Bird Table With Planters

2 Materials
$30
8 Hours
Medium

My sister's birthday was a couple of weeks ago and she wanted a bird table, so this weekend I finally got round to it! I made this mostly on the fly so I'm afraid I don't have any plans but I'll take you through some of the steps so you can get an idea of how I made it. There's a video on my YouTube channel as always documenting the build as I made it.
I started with 2 planks of pallet wood that were 100cm long and 14cm wide. I used these planks to make the table, the roof and the planter boxes.
After planing down the planks I cut two pieces off to around 25cm long each and glued them together with some outdoor wood glue. I made it a triangular shape just to give it more of an interesting look. Once that was made I then attached it to the main post of the bird table with dowels and glue. I then made an angled brace to hold it up with two 45 degree angles on either end.
The easiest way to get the 45 degree cuts as accurate as possible on the brace is to use a mitre box. Probably an even more accurate way is to use a table saw with a jig or a chop saw. As I only use hand tools though, I went with the mitre box.
I had to make a small truss piece to screw onto the post which I then screwed two of the roof pieces too. The pitch you use for the roof is entirely up to you, I didn't really have a measurement in mind I just made what looked right. I then cut another truss shape for the front of the roof and screwed the roof pieces to that also. After that I made a beam to attach the roof to the table to make it more rigid.
With the beam screwed onto the table I then made a piece for the top of the roof from a scrap piece of pallet wood. To give it an angle to help it shed water I planed the face at two angles with a high point running down the centre. It was then just a case of screwing it into the truss pieces. I used a long 10cm screw for the front as this made it possible to screw the top roof piece into the truss and then into the beam.
The placing of the planters is really up to you, I'm sure many people wouldn't want them, maybe some would want more than two! I put the first one quite close to the bird table as I thought a nice flowing grass would shield the birds a little when they're feeding. These two pieces are connected with dowels and glue, I then just cut two more pieces and screwed them onto these pieces to make a square shaped planter.
Once the planter was attached and screwed together I had to think about the bottom. I decided to screw some 4cm screws into the inside walls of the planter, about 1cm up from the bottom. I only screwed them in half way so they would act as a kind of shelf or support for the bottom piece to fit onto. You can see this in more detail in the video.
The two planters were finished and so now the feet needed to be made. I cut a piece of pallet wood that was 100cm long in half. I then found the centre points on the pieces of wood and laid them over each other to trace where they would overlap.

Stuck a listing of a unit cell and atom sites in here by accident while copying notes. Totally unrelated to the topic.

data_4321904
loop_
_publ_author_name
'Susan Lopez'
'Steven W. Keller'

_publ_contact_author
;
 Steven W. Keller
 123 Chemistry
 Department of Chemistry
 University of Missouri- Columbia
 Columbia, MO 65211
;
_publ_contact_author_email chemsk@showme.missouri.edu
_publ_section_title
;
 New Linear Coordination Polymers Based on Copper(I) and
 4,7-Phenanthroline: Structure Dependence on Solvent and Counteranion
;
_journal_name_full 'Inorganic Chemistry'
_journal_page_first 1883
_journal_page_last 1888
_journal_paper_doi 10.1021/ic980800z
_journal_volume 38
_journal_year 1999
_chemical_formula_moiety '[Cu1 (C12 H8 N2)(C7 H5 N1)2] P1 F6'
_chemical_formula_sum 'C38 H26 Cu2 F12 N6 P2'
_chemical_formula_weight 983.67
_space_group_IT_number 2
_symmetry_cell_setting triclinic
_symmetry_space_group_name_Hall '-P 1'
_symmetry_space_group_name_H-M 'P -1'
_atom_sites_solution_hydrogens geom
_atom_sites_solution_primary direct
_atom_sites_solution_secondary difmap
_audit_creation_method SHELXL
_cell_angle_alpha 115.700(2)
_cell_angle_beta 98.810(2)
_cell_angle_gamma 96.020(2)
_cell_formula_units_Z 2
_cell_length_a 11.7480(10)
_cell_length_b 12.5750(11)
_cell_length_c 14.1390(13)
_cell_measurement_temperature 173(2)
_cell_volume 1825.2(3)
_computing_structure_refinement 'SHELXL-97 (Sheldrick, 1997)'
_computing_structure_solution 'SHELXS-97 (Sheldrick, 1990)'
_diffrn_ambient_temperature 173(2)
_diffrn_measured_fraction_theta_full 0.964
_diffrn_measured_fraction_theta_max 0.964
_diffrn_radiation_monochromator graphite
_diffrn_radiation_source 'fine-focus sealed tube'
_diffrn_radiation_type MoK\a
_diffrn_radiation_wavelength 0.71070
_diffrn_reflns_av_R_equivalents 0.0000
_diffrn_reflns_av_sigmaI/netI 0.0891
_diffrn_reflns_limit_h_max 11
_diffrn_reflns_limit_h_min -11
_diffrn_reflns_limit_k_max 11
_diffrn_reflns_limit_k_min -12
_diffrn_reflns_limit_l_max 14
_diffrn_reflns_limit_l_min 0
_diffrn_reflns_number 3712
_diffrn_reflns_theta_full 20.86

I sawed and chipped out the waste with a chisel on each piece until they fit snugly.
Turning the table upside down was the easiest way to get the feet in place and screw them in. I put 5 X 10cm screws from the feet into the post. Once I stood it up it was much more rigid than I was expecting and so I didn't bother to make angled braces from the post to the feet. It may need them in the future but for now we'll see how it goes.
I painted the whole thing with some water based exterior stain. I have been informed that water based stain is wildlife friendly so that was my reason for using it. After that I got some landscape fabric and lined the planters with it, this means that the soil for the plants will fit in there nicely and the water will drain though the fabric easily. Hopefully that will improve the longevity of the wood.
I took it to my sisters and planted it up, grass in the top planter and a kind of trailing plant in the bottom planter. So far the only bird to visit it is a pigeon unfortunately but I'm sure some little birds will head there soon.
Thank you for checking out that tutorial, if you enjoyed it and you'd like to follow my projects and just generally support me then please give my Facebook page a like. If you have any questions or comments I'd love to hear them!

Suggested materials:

  • Pallet wood  (Free)
  • Screws  (Hardware shop)

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Clint

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Have a question about this project?

2 questions
  • Kathryn Nuttall
    on Jul 10, 2017

    Do you plan to do anything to keep the squirrels off? One little squirrel could sit on that platform and stay until there was nothing left for the birds...at least they do around here.
    • Lin Parr
      on Jul 11, 2017

      My suggestion for making it less attractive to squirrels (and other furry critters) would be to put seed in that they don't really prefer, like safflower seeds.
      Birds love them & squirrels will eat them if/when food the love (like sunflower seed) is scarce!👍🏼

  • Jacquelyne May
    on Jul 10, 2017

    Curious.. We have big crows, and neighbors have been cutting down all of our mature trees. I used to love the sound of all the birds chirping. I'd love to attract more birds, but will the crows just make a lunch of them?? Anyone know?

    • Katrina
      on Jul 20, 2017

      I would try planting things that flower. And check out window feeders for humming birds! They attach with a suction cup. I love them. Flowering planters and or hanging baskets will send out that signal that you have "something".
      With your warm climate and patience, someone will show up.
      ..........eventually.
      Just be sure to change the sugar water weekly regardless of sightings!😄😄

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